The flu,cancers ,heart disease and suicide have been incurable for…years.

      Reply
    • “This woman cannot pass a TV camera without giving her opinion on a number of health issues – many outside her chosen field of expertise.”

      A common enough affliction – one you demonstrate daily.

      Reply
  2. Alan Wilkinson

     /  31st August 2020

    The extreme variations in severity of the disease are still inexplicable and short of a vaccine seem to be the key to finding a solution. Should be more focus on it.

    Reply
    • Blazer

       /  31st August 2020

      If only National were in power eh Al…it would be eliminated by now!

      Reply
      • Alan Wilkinson

         /  31st August 2020

        No, but bureaucrats and academics wouldn’t be calling the shots.

        Reply
        • duperez

           /  31st August 2020

          Bureaucrats and academics wouldn’t be calling the shots so then any and all blame could be laid at the feet of the PM? Hang on a minute, that’s how it is anyway isn’t it?

          Seriously though, you’ve been around, should we get rid of bureaucrats and academics? Should politicians act on ‘gut instinct’ and their own (self) perceived wisdom?

          Are politicians not to refer to bureaucrats and academics at all? Or if they do refer to them ignore all that they say? And if they do listen to advice from people who know stuff and act on that, be subject to the claim that bureaucrats and academics are calling the shots?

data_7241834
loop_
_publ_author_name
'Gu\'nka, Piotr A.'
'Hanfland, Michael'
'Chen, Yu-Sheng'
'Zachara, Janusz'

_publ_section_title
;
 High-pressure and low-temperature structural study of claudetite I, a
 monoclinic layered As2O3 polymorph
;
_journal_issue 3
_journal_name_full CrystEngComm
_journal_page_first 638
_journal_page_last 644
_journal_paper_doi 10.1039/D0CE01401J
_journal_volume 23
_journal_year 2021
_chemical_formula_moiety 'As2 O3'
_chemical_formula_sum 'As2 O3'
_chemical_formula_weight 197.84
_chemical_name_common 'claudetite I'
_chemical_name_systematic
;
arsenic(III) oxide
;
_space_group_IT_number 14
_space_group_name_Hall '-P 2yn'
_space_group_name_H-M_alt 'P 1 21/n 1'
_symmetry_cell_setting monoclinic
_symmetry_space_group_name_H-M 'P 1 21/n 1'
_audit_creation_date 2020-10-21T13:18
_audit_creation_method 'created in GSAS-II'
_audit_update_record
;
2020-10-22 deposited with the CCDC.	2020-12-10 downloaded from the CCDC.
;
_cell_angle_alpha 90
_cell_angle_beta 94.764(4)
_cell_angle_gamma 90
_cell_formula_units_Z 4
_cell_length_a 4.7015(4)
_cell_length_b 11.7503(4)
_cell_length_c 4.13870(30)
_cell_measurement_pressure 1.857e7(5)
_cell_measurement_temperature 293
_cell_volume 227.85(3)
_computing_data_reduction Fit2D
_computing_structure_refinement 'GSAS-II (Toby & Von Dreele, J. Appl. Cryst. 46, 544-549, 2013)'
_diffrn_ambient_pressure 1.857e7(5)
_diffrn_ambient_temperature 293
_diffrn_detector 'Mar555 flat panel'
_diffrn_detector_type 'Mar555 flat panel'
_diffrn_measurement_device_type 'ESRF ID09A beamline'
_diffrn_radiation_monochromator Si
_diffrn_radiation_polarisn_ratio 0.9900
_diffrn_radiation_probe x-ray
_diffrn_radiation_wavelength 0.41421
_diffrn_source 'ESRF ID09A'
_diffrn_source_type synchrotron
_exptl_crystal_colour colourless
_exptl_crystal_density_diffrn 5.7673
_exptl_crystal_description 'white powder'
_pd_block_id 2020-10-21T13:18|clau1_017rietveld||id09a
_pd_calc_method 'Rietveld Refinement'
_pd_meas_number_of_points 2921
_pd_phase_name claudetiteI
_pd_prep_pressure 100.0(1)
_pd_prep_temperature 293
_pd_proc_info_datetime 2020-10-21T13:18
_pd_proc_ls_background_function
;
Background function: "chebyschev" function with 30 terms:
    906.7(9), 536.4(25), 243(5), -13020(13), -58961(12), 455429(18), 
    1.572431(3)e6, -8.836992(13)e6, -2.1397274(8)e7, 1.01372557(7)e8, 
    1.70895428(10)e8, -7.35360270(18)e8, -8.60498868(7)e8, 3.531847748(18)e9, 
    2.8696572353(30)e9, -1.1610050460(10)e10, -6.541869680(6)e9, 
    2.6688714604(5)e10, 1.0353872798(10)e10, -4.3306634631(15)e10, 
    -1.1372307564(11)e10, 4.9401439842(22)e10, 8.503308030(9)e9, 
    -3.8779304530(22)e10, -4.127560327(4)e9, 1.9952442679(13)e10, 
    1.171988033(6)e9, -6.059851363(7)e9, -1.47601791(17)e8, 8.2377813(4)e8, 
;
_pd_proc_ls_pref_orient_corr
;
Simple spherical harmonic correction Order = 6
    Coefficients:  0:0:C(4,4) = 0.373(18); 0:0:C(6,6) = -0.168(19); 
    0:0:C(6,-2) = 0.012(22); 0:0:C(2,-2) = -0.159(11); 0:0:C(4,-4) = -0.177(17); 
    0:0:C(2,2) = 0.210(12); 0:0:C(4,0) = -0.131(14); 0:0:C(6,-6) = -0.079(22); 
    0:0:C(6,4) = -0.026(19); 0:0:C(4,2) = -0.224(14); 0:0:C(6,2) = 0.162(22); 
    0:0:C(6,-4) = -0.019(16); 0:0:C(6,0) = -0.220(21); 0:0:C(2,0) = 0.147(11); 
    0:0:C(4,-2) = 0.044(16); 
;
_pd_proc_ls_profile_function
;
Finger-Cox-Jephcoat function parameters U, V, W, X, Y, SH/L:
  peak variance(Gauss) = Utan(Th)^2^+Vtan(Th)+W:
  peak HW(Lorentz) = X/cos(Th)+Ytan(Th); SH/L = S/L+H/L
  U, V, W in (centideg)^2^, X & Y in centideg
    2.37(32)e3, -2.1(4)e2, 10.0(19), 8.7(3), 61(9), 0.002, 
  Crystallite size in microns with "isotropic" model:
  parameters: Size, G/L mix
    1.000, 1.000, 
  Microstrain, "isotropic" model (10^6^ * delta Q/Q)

Reply
          • Alan Wilkinson

             /  31st August 2020

            The law they are using to impose on us is quite clear it is the bureaucrat calling the shots. It shouldn’t be.

            Reply
            • duperez

               /  31st August 2020

              So should the PM preface comments about regulations or laws being introduced with, “We are imposing a law on you. We do this because we think it is necessary. We are calling the shots, not bureaucrats. They have contributed to the discussion by giving us information.”

              Would you be happy then?

            • Alan Wilkinson

               /  31st August 2020

              That would be at least a first step towards accountability. The next would be to answer to Parliament for those decisions.

        • Blazer

           /  31st August 2020

          No ‘junior staffers’ would be.

          Reply
        • Patzcuaro

           /  31st August 2020

          If you are not wanting to take the advice of bureaucrats and academics, where are you going to get your advice? Are you omniscient?

          Reply
          • Alan Wilkinson

             /  31st August 2020

            There is a difference between taking advice and following it. Especially when it appears a very narrow range of expertise is all that is being heard.

            Reply
  3. Tom Hunter

     /  31st August 2020

    Back in April I collected a couple of graphs/charts that show these comparisons quite nicely, The Great Pandemics

    Reply
    • John J Harrison

       /  31st August 2020

      Tom, absolutely PERFECT.
      Send it on to the pink haired “ expert.”

      Reply